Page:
What Do Other Parents Say?

Negotiate

“Yes, all about the negotiation!!! I believe right now mine claim to only like squeeze yogurt, fruit, cheese sticks, and all Halloween candy.” —Meghan 

Don’t Negotiate

“Keep giving her food but don’t stress and don’t negotiate. Dinner is dinner. She doesn’t want it, she doesn’t eat. She’ll get the hang of it eventually. Also, reduce or eliminate snacking before dinner. Make it no big deal at all. The more you react over it the more she uses it. You can also play at having her describe the food. My kids liked that. What color is that? Do you think it’s soft or crunchy? What does it smell like? Etc etc.” —Madeline

“I’m kinda mean either you eat or don’t.” —Nancy


“Eat or go to bed…” —Maria


“Let them be. Why force them to eat? Says the mom of 5 who can’t keep enough food in the house. Either it’s a phase or a control tactic. Either way, best not give it unnecessary attention.” —Angela

Been There Done That

“I had two very picky eaters and they now have two picky eaters each. My advice is to not worry about it too much. It is completely normal at this age. Offer her new foods regularly, but don’t let mealtime become a struggle. If you continue to offer her new foods and she sees your example, eventually she will widen her selection too.” —Linda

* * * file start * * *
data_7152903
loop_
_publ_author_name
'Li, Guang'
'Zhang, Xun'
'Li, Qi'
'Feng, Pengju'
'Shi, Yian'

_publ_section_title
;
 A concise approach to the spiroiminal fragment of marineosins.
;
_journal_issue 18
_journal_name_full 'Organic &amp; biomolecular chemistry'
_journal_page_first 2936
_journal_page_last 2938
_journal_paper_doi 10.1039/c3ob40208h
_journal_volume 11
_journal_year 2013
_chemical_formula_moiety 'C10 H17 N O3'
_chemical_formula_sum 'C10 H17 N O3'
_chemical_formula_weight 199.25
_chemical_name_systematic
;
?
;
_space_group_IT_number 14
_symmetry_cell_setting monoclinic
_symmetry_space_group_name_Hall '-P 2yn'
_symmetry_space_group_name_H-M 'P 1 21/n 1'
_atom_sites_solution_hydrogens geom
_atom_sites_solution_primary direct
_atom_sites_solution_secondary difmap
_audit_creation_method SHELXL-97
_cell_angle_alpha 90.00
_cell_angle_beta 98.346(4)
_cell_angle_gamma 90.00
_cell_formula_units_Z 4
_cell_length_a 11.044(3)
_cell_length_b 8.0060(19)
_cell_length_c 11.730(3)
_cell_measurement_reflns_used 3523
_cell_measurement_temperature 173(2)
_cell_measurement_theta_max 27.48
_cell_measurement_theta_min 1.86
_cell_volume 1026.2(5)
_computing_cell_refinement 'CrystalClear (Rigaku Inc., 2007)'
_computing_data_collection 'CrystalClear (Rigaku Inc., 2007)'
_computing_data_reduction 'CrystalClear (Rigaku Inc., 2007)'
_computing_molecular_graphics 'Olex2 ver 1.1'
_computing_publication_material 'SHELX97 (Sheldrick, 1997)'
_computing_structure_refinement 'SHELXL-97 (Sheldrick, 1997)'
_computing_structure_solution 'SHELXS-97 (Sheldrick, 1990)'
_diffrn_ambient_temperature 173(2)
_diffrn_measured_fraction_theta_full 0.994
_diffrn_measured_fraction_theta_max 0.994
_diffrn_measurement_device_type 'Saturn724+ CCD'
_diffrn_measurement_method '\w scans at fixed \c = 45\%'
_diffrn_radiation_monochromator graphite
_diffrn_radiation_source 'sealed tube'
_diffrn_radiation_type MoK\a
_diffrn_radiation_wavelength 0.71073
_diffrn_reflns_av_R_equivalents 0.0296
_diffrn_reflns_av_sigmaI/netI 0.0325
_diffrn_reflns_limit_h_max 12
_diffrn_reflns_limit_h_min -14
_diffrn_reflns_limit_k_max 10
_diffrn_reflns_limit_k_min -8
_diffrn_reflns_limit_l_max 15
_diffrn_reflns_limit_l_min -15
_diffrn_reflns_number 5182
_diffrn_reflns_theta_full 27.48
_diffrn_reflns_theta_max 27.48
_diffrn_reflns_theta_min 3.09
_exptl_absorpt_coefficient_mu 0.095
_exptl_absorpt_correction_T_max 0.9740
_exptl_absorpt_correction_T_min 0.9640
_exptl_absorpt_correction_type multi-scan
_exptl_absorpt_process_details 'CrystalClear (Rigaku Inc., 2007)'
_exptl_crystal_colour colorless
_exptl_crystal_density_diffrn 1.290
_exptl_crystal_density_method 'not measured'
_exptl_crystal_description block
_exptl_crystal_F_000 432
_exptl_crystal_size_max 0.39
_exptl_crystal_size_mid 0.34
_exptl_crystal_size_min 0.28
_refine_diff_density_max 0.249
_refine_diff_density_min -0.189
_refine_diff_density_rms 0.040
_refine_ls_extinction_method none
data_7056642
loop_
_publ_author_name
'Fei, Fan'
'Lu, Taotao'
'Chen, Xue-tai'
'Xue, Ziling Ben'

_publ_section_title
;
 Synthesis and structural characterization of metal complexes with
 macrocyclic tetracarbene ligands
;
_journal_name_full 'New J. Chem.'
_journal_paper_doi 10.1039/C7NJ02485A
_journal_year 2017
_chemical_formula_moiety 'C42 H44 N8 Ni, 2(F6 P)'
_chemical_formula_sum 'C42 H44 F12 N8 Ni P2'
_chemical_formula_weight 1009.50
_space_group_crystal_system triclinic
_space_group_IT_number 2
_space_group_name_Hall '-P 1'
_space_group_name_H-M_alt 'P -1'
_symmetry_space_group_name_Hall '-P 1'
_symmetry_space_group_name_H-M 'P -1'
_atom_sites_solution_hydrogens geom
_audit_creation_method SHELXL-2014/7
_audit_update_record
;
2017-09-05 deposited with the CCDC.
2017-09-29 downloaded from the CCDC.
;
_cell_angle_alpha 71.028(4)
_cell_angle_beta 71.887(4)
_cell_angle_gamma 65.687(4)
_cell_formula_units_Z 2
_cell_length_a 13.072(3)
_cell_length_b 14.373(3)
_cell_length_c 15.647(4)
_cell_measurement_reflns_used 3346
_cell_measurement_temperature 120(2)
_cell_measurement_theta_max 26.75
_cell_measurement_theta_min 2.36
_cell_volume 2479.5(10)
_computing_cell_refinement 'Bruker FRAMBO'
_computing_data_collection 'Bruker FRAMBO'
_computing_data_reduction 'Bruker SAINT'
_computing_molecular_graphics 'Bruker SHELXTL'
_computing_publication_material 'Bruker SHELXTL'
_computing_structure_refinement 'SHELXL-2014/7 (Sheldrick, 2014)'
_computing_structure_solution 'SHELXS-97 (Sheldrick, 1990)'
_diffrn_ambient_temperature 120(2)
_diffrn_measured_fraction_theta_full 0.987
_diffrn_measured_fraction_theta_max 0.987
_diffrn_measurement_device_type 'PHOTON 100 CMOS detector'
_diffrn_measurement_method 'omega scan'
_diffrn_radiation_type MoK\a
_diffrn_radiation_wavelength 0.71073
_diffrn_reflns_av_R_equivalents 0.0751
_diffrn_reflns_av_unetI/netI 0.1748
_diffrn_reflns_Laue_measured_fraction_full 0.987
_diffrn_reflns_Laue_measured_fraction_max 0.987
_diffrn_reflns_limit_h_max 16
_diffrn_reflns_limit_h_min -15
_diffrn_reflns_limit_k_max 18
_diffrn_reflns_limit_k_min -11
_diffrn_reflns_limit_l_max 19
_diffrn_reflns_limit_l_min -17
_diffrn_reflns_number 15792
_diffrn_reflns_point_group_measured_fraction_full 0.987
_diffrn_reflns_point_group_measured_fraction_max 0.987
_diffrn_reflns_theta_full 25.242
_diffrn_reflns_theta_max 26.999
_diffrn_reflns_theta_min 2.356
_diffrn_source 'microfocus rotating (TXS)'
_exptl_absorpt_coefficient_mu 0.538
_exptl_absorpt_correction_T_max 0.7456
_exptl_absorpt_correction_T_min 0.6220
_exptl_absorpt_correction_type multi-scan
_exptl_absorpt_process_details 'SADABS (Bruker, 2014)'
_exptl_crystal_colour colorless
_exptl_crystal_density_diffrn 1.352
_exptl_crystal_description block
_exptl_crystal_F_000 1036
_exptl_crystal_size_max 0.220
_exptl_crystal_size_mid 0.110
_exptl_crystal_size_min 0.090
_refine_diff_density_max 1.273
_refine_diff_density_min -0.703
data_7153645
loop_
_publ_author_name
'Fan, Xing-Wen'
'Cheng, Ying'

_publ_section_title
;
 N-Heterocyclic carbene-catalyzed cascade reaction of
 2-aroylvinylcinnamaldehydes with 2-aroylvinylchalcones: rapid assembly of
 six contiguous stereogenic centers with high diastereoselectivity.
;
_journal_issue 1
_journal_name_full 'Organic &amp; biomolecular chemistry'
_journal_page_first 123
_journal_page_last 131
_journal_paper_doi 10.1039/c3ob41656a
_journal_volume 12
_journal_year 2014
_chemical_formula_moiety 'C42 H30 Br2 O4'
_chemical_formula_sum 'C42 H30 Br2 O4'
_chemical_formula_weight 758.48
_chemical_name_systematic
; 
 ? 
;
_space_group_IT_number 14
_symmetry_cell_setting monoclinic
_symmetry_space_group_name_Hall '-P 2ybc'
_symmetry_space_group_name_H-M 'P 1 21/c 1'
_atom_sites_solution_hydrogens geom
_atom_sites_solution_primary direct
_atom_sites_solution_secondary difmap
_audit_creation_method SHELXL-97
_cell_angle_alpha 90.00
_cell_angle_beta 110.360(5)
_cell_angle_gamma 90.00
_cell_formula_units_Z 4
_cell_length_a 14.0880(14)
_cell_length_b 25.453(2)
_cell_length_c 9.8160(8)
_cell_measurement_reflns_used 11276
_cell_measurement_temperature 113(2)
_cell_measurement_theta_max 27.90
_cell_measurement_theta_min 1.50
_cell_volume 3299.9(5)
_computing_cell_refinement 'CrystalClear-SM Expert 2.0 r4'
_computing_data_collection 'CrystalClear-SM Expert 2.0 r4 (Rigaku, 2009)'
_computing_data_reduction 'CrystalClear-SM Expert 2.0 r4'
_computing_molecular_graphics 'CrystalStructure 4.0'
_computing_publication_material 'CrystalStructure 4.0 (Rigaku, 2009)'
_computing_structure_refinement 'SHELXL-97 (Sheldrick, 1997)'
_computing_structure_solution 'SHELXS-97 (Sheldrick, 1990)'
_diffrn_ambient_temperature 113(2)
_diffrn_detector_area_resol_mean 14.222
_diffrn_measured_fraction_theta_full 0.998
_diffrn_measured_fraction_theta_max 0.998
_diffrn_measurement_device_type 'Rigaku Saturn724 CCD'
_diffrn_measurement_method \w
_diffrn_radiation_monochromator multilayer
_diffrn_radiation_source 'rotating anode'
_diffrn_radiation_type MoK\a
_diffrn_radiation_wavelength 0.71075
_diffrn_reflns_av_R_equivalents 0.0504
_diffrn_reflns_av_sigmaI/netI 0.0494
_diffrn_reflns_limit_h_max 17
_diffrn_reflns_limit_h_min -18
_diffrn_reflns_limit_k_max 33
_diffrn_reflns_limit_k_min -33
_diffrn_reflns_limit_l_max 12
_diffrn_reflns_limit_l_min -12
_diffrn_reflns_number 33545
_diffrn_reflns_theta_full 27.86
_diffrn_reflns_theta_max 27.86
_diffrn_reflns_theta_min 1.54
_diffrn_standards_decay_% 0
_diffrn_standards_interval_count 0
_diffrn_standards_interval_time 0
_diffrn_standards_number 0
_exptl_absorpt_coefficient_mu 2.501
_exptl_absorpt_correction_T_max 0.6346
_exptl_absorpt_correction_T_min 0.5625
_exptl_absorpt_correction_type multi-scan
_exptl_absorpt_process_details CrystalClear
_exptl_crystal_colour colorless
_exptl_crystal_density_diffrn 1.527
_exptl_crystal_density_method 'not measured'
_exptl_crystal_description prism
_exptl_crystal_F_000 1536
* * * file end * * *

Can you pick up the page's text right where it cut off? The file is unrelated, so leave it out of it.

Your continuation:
Kids Will Be Kids

“My kids are crazy picky too and then some days not at all haha! You’re not alone!”
Adrianna 



“Child #1: food interrupted her playtime.

Child #2: playtime interrupted her food-time.


For #1, we chased her around with a plate of food all day, and learned she’d eat when she got hungry. For #2, we had to hide food.
Lesson: Kids are weird and different, and they’ll be fine.


I have three completely different human-shaped creatures. Same household, same values, same parenting… completely different behaviors.
So much beyond our intentions goes into shaping a human brain, it turns out.” —Josh

So that’s how other parents feel about their picky eaters and how they deal with them.

 

How Have We Been Dealing With Leia’s Picky Eating?



We contacted a behavior feeding therapist to help teach us how to have a less stressful mealtime and effectively integrate new foods into Leia’s diet. Leia has been seeing the therapist three times a week for the last few weeks, and I’m so proud to announce that Leia now eats ham!! (Yay!)


Little girl in a pink polka dot coat sits at a table eating a sandwich